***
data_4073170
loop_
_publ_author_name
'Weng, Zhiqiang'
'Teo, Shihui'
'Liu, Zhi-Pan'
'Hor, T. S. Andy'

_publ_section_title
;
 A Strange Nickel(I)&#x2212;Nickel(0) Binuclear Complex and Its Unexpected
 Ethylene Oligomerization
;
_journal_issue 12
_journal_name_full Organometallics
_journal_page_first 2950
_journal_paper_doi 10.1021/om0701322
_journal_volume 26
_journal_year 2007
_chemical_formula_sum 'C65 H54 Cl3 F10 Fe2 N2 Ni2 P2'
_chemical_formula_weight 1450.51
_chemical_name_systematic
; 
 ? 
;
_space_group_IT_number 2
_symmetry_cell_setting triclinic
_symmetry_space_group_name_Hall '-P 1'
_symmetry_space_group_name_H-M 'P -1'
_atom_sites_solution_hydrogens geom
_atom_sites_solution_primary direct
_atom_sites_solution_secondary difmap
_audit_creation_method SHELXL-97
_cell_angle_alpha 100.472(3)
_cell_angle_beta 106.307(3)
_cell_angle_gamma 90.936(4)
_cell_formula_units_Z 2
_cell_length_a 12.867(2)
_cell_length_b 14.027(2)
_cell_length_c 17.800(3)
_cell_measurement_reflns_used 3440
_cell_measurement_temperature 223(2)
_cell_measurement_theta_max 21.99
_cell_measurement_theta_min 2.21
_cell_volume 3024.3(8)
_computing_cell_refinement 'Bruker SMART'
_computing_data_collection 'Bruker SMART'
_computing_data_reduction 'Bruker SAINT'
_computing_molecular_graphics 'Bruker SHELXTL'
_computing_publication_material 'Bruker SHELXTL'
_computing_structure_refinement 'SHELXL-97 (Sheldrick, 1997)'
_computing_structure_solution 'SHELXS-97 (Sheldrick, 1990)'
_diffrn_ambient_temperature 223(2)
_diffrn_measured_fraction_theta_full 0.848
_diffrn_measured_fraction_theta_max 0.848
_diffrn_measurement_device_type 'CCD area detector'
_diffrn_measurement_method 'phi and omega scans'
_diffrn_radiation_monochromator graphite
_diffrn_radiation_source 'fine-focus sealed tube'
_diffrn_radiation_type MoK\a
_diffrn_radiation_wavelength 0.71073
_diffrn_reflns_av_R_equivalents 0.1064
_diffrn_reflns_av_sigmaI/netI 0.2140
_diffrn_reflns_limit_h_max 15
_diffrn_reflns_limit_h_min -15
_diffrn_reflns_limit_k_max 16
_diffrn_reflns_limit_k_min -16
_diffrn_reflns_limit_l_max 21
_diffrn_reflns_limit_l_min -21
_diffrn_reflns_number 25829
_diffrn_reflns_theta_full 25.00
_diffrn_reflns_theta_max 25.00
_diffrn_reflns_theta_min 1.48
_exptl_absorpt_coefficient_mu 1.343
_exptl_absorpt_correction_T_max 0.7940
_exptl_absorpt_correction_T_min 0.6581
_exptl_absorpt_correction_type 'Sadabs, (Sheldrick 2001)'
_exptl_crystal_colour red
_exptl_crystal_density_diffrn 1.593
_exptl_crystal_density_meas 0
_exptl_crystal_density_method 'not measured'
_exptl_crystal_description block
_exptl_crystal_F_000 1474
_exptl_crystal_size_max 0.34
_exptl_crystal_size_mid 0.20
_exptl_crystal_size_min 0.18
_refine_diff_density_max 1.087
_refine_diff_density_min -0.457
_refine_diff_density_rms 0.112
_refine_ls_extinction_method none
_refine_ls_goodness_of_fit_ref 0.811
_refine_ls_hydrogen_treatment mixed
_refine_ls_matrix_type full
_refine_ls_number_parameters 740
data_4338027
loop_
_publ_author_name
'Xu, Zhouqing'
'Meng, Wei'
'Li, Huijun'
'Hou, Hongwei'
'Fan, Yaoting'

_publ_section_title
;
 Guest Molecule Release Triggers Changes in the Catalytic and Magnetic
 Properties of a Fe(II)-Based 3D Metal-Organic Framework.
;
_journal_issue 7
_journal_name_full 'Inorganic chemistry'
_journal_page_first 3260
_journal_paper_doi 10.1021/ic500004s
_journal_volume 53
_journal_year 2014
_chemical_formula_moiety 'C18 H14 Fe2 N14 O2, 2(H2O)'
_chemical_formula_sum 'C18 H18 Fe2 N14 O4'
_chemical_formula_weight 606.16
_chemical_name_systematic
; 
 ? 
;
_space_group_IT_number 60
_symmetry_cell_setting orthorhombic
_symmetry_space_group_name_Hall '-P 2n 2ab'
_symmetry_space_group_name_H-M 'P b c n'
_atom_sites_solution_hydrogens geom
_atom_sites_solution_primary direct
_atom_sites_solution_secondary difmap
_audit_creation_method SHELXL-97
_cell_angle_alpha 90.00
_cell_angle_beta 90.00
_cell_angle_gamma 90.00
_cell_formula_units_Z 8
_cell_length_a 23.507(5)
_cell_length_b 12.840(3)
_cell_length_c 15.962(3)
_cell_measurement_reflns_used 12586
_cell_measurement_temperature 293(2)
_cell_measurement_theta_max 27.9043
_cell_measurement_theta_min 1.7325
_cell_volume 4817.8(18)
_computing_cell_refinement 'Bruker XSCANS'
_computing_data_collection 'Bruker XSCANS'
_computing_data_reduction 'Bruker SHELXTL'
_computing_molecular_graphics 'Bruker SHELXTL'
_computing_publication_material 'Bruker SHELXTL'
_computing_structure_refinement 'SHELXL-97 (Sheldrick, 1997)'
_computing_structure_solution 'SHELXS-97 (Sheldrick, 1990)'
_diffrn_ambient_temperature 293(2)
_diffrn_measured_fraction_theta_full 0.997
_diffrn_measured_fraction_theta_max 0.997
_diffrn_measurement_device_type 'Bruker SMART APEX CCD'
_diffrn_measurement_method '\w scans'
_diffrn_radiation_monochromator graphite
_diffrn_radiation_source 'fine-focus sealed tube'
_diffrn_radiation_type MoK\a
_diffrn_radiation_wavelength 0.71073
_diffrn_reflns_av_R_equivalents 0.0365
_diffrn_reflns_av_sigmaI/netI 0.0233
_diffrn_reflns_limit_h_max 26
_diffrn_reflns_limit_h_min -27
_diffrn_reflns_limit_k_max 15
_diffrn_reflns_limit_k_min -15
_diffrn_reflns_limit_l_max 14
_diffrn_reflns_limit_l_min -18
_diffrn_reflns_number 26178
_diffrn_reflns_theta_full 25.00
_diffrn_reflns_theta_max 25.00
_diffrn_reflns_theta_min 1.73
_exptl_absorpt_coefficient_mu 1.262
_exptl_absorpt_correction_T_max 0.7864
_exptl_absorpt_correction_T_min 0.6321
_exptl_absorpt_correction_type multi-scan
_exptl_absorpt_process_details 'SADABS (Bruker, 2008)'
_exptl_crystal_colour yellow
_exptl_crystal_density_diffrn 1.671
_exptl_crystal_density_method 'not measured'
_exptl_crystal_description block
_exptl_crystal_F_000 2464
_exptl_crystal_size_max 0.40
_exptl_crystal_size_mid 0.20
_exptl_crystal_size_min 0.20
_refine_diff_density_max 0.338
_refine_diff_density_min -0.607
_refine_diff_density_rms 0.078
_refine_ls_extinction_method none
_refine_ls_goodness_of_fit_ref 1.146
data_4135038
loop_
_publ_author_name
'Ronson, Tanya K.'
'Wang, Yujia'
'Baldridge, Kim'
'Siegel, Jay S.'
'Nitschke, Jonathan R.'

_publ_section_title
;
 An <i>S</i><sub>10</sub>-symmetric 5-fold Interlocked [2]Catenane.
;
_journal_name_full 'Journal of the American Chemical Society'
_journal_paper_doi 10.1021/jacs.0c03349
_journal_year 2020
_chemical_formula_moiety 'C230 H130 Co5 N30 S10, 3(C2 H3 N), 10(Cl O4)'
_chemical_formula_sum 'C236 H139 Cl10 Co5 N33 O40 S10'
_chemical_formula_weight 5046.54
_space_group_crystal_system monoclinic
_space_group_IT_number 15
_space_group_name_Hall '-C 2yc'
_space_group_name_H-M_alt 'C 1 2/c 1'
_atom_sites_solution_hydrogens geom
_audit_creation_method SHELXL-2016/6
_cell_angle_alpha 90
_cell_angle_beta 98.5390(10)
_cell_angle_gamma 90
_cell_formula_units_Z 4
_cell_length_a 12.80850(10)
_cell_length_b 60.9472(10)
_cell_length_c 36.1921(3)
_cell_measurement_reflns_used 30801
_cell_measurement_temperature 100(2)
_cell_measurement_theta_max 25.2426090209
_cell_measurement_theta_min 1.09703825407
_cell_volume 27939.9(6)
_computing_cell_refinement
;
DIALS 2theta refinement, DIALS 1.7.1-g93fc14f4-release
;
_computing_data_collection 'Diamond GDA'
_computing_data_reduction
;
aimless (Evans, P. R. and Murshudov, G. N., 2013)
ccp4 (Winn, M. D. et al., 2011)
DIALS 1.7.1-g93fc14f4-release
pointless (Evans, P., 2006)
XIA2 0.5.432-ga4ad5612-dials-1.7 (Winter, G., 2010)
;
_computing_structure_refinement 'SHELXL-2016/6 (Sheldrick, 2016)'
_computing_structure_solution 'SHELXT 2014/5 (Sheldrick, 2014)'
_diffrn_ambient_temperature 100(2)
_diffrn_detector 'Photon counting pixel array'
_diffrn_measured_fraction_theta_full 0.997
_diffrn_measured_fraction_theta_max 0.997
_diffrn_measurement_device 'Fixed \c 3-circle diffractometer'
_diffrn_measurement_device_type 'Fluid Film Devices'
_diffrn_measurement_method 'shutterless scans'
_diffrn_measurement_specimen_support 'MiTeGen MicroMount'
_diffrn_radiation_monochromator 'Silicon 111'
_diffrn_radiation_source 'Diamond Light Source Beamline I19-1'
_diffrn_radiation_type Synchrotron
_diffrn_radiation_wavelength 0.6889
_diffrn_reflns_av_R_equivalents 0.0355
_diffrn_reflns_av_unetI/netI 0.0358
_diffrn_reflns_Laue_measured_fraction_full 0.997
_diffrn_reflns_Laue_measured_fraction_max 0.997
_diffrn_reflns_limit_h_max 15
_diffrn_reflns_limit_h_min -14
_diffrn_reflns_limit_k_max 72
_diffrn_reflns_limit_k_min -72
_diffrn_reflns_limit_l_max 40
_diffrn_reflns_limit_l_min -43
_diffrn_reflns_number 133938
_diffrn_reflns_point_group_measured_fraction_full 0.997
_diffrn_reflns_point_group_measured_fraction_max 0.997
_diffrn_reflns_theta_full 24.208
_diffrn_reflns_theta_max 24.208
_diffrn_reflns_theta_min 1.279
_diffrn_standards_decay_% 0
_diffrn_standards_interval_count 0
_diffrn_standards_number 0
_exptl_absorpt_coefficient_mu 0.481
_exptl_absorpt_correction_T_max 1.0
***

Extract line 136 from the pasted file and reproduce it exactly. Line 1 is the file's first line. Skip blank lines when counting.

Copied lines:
_cell_measurement_temperature 293(2)